The best way to identify inactive members is to create lists of people based on the data entered. For example, if a church defines an inactive member as someone who has not attended worship in 60 days, a list can be set up in a ChMS based on that criteria. People can be added automatically to the list and removed when they return to active worship attendance.
Inactive members still can be identified in a ChMS without dynamic data by applying tags to those who are inactive. While there is more manual effort involved in identifying these individuals, it ensures that the right people are added to the list.
In the hybrid option, rather than manually identifying those who are inactive, the ChMS identifies those who might show up incorrectly on the dynamic list. This might include people who are hospitalized, are in long-term care, are unable to leave home, or live out of town during certain times of the year.
Share the List with the Right People
Once there is a list of inactive members, the next step is to share it with the people who will be doing the outreach. The most efficient way to share this information is by giving this team access to the ChMS. Through the appropriate use of logins and permissions, one can narrow their access to just what they need for ministering to inactive members.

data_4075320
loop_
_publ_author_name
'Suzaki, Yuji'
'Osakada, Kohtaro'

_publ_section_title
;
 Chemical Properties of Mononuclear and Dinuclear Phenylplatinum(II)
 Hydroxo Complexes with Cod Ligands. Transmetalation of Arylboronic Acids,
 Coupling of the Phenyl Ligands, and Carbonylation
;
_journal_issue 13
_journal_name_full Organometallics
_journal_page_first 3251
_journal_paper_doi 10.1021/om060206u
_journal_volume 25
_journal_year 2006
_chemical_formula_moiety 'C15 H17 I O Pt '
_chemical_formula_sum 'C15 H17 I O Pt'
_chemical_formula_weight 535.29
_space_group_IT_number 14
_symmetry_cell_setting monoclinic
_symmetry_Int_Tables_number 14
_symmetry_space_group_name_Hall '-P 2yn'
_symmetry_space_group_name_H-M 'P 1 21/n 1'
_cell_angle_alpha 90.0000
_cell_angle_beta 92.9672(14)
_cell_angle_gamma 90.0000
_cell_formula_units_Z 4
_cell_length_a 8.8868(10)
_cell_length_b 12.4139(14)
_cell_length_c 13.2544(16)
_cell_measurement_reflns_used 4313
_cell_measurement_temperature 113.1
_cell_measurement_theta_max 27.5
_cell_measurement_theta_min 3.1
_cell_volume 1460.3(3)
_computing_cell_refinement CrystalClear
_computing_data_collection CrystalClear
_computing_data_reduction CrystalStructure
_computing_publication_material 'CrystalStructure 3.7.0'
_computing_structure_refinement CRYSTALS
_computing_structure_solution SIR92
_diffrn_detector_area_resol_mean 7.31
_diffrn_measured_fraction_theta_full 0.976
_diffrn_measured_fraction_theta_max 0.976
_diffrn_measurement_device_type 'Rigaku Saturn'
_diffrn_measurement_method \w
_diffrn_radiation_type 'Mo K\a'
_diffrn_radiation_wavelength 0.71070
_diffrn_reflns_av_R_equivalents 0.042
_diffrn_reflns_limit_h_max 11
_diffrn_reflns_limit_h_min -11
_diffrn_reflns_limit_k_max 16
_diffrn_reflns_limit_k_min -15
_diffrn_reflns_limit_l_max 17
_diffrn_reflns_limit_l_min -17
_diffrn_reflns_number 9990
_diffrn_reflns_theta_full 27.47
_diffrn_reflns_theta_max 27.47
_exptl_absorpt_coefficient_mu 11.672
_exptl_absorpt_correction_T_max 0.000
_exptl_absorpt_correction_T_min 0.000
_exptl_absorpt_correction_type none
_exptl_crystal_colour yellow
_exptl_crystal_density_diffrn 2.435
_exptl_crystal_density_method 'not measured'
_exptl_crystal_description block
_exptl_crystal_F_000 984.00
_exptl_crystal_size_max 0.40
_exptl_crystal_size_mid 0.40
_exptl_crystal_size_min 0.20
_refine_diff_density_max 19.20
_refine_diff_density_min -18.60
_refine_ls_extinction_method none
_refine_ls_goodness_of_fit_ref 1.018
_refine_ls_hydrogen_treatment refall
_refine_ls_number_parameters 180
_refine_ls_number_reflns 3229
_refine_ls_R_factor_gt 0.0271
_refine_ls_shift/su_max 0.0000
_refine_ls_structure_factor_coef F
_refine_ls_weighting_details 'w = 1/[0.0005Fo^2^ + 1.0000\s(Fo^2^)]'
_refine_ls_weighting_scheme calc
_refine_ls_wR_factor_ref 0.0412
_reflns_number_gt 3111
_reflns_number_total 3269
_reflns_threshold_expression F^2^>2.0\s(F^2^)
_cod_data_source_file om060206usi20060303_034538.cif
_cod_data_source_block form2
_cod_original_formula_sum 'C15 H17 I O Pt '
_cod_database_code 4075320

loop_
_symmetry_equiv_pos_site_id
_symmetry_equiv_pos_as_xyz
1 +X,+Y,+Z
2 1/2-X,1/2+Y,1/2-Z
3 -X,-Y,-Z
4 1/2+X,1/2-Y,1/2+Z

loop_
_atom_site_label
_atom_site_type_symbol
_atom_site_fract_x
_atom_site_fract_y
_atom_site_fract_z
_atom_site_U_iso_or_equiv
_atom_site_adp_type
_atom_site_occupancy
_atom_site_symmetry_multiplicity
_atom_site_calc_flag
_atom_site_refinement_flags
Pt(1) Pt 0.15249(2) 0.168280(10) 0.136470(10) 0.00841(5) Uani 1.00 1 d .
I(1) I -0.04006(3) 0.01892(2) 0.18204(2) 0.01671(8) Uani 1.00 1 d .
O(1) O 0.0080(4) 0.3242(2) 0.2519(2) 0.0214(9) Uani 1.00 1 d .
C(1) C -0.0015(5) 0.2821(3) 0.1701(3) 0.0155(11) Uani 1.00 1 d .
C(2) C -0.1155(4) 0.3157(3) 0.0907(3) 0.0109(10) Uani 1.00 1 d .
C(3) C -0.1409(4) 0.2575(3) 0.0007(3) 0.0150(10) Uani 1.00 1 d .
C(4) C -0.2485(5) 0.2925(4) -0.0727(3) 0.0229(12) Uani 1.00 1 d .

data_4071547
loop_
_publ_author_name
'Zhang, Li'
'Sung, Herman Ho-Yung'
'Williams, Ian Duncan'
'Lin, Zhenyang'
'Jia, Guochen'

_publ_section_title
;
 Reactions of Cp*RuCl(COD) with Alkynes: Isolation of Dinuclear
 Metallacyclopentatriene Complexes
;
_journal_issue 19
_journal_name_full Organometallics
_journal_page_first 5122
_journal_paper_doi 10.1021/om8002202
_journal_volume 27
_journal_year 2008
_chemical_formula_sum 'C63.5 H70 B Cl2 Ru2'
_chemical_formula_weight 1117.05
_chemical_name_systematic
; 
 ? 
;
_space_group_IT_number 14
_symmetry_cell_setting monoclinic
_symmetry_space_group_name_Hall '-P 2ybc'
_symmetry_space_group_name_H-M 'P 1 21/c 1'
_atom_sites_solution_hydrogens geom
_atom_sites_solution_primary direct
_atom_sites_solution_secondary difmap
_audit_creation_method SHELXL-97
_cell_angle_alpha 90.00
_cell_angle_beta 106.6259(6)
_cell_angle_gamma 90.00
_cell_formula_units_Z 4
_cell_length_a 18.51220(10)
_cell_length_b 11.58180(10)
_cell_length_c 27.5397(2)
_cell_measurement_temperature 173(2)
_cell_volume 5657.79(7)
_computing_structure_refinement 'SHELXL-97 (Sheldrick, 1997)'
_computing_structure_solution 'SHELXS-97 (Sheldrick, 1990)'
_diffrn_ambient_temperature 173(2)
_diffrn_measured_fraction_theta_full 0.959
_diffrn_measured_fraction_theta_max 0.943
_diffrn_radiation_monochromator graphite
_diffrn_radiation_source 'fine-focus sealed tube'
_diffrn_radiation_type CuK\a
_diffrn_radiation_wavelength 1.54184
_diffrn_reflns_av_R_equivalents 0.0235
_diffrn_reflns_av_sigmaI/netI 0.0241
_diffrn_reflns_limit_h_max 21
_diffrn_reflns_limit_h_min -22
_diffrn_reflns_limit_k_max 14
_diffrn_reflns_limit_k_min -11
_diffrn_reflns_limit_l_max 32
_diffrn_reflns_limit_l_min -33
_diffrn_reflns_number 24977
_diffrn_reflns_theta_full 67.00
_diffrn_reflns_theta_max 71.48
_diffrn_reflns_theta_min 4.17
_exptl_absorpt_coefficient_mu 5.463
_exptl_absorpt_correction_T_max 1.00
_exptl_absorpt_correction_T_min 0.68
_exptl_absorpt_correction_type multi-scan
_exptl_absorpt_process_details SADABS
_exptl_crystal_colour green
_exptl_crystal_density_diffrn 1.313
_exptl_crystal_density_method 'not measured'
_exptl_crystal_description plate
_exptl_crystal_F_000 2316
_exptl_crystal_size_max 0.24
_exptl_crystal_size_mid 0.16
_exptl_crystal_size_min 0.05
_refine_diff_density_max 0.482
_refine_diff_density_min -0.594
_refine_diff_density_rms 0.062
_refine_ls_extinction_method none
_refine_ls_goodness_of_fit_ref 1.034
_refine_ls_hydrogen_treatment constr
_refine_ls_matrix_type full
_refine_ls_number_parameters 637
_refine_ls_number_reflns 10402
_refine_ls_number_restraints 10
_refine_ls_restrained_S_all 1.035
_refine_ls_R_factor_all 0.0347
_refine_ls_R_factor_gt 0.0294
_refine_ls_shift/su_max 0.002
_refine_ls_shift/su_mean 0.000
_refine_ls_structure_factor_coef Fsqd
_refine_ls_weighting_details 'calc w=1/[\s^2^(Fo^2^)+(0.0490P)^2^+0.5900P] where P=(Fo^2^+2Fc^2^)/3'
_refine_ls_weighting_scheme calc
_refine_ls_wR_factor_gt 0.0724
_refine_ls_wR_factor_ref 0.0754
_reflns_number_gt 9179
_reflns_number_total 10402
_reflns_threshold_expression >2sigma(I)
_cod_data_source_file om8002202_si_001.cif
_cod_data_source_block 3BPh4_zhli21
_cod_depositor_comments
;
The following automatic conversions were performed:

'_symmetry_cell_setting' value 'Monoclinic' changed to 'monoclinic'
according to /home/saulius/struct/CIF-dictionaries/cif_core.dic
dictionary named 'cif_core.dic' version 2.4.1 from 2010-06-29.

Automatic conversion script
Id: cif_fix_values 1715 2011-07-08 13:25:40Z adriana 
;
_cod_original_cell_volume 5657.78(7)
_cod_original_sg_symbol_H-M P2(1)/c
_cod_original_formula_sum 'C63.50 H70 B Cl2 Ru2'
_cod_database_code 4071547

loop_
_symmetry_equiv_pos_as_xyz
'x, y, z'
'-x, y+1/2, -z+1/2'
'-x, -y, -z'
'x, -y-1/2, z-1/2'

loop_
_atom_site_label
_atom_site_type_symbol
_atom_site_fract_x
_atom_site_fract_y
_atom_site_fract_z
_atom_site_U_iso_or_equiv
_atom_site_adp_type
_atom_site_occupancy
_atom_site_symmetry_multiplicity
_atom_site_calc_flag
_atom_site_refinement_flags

If the church isn’t comfortable giving this access, someone can build reports based on the list of inactive members and regularly export them for the follow-up team.
Start Follow-Up Actions
Before the team begins follow-ups, they should identify a process to keep the experience consistent with inactive members.
The ChMS can be used to identify the individual’s preferred method of contact. This can save time and make the interaction more individualized. If the person prefers electronic information, they can be sent an email from their contact record. If they prefer letters, mailing labels can be printed from the ChMS. If a face-to-face visit is most appropriate, the ChMS can be used to find directions to their house once a meeting has been scheduled.
Log Activities to Keep Others Informed
Tracking the follow-up activities that are completed when someone has reached out to an inactive member is also essential maintenance. With the ChMS, this can be done quickly and consistently to allow everyone to see the ministry efforts that have been done with each individual and can track the effectiveness of similar efforts.
As activities are logged, relevant notes should be included that are appropriate to share with others. Remember, several people may read the notes, so each note should provide enough context for someone else to step in.
These same tools in the ChMS can be used to track follow-ups with visitors or find potential volunteers for VBS. ChMS is not just software for tracking offerings; it’s a tool church workers can use to provide better care to their church’s members.
Ready to start working on these steps? Download our free reference sheet for using a ChMS to reach out to your church’s inactive members.